NEW YORK (Reuters) - The euro fell on Thursday, declining the most in a month, as the European Central Bank clung to its easy money policy and signaled no change in its timetable to move away from ultra low rates or end its bond purchase program.
Sterling, already pressured by a strong dollar, fell on the European Union’s rejection of key elements of Britain’s new trade proposals after it leaves the EU, known as Brexit.
ECB President Mario Draghi said at a press conference following the ECB’s policy decision while he was confident regional inflation would reach the ECB’s 2 percent target, rising tariffs and other trade barriers would hurt the growth of the 19-member economic bloc.
“You saw Draghi definitely taking a dovish approach,” said Chuck Tomes, senior investment analyst at Manulife Asset Management in Boston. “He’s focused on the current environment where he’s concerned about trade.”
Draghi’s reticence persisted in the aftermath of a meeting between U.S. President Donald Trump and European Commission chief Jean-Claude Juncker on Wednesday.
Trump agreed to refrain from imposing tariffs on European-made cars, while the two sides started discussions on reducing other trade barriers in a bid to avert a transatlantic trade war.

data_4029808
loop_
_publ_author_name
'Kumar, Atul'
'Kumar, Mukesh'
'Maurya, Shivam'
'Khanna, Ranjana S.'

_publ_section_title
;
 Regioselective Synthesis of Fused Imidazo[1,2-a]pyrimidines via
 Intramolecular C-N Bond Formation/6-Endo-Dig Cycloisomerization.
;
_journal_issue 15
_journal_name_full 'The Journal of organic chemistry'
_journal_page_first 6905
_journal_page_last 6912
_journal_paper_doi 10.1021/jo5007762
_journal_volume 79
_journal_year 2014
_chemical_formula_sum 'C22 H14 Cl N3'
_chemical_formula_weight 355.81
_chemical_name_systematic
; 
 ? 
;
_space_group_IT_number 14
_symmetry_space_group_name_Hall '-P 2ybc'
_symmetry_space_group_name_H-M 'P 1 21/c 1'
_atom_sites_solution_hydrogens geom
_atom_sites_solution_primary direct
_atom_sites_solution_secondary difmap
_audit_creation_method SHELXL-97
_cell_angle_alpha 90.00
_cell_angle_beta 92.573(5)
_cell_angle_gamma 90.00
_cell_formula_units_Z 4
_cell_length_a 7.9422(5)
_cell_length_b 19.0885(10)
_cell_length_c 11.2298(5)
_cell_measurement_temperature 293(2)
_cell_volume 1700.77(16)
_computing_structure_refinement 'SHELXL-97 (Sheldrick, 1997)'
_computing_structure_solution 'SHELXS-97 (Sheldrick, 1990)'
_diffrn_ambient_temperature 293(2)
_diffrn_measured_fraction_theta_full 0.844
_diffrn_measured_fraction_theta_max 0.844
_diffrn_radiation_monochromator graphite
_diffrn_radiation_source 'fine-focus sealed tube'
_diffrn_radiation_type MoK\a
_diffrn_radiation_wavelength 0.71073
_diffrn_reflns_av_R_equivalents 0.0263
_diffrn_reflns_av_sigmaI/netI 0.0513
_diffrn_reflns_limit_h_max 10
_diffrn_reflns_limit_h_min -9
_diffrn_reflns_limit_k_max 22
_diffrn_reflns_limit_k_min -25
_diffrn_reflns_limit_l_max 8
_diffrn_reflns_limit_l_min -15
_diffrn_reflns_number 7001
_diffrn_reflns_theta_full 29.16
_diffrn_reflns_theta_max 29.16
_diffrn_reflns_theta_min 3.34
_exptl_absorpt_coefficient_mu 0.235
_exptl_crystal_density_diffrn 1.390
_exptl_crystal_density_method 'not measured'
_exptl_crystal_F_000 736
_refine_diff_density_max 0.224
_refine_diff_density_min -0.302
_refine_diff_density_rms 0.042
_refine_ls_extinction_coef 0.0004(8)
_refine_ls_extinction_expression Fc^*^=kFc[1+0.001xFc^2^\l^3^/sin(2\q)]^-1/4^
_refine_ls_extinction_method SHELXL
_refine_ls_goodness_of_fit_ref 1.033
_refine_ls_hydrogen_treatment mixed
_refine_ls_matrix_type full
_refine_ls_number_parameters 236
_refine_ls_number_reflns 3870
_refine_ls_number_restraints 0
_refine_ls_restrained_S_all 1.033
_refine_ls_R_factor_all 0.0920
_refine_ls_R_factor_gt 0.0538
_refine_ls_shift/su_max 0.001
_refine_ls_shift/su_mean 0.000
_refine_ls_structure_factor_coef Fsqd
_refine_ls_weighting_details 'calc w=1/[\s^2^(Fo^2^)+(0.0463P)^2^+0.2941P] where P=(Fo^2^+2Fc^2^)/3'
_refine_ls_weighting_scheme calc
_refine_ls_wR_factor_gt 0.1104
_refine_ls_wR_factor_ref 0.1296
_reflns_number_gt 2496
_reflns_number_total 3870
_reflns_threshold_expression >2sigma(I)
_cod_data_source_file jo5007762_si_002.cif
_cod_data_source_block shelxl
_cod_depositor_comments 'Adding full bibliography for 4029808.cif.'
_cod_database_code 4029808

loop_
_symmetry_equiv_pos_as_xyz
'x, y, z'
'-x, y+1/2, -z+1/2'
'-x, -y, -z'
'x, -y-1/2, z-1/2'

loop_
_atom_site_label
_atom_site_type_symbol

Still doubts remain on what would transpire from the talks, analysts said.
In addition to the euro, the greenback strengthened against other major currencies.
The U.S. economy has continued to exhibit solid growth despite trade tensions with other countries.
Domestic core capital goods orders rose 0.6 percent in June, beating a 0.4 percent increase forecast by analysts polled by Reuters.
An index that tracks the dollar against six major currencies .DXY was up 0.4 percent at 94.765, rebounding from a two-week low reached earlier Thursday.
The pound fell 0.65 percent to $1.3109 GBP=D3.
Meanwhile, another drop by the Chinese currency after Wednesday’s bounce undermined broader risk appetite in markets.
The offshore yuan CNH=D3 fell 0.8 percent to 6.8082 to the dollar, wiping out all of Wednesday's gain and approaching the 13-month low of 6.8200 it reached on Tuesday.
A drop of more than 6 percent in the value of the Chinese currency since mid-June as trade tensions escalated has put pressure on export-oriented emerging markets.
Investors increased bearish positions over the past two weeks on all emerging Asian currencies, according to a Reuters poll.
Additional reporting by Saikat Chatterjee in LONDON; Editing by Marguerita Choy